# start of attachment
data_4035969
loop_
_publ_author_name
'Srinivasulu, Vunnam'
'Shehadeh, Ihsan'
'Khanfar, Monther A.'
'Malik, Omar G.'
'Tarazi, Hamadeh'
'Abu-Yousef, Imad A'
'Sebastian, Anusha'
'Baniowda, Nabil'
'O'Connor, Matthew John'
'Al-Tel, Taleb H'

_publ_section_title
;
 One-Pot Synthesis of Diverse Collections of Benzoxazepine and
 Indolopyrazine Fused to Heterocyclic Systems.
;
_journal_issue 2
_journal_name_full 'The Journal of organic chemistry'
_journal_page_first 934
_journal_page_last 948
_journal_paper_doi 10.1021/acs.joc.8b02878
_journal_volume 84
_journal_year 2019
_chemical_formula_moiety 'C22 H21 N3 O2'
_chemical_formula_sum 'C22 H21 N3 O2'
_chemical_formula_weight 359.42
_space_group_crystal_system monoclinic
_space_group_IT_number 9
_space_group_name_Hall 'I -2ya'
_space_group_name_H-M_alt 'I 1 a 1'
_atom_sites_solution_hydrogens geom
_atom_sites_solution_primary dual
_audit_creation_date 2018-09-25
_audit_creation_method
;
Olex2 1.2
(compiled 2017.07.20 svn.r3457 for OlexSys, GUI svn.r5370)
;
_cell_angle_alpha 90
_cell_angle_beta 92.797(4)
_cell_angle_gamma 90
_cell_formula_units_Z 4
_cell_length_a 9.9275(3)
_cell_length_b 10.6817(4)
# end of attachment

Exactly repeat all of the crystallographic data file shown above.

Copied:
data_4035969
loop_
_publ_author_name
'Srinivasulu, Vunnam'
'Shehadeh, Ihsan'
'Khanfar, Monther A.'
'Malik, Omar G.'
'Tarazi, Hamadeh'
'Abu-Yousef, Imad A'
'Sebastian, Anusha'
'Baniowda, Nabil'
'O'Connor, Matthew John'
'Al-Tel, Taleb H'

_publ_section_title
;
 One-Pot Synthesis of Diverse Collections of Benzoxazepine and
 Indolopyrazine Fused to Heterocyclic Systems.
;
_journal_issue 2
_journal_name_full 'The Journal of organic chemistry'
_journal_page_first 934
_journal_page_last 948
_journal_paper_doi 10.1021/acs.joc.8b02878
_journal_volume 84
_journal_year 2019
_chemical_formula_moiety 'C22 H21 N3 O2'
_chemical_formula_sum 'C22 H21 N3 O2'
_chemical_formula_weight 359.42
_space_group_crystal_system monoclinic
_space_group_IT_number 9
_space_group_name_Hall 'I -2ya'
_space_group_name_H-M_alt 'I 1 a 1'
_atom_sites_solution_hydrogens geom
_atom_sites_solution_primary dual
_audit_creation_date 2018-09-25
_audit_creation_method
;
Olex2 1.2
(compiled 2017.07.20 svn.r3457 for OlexSys, GUI svn.r5370)
;
_cell_angle_alpha 90
_cell_angle_beta 92.797(4)
_cell_angle_gamma 90
_cell_formula_units_Z 4
_cell_length_a 9.9275(3)
_cell_length_b 10.6817(4)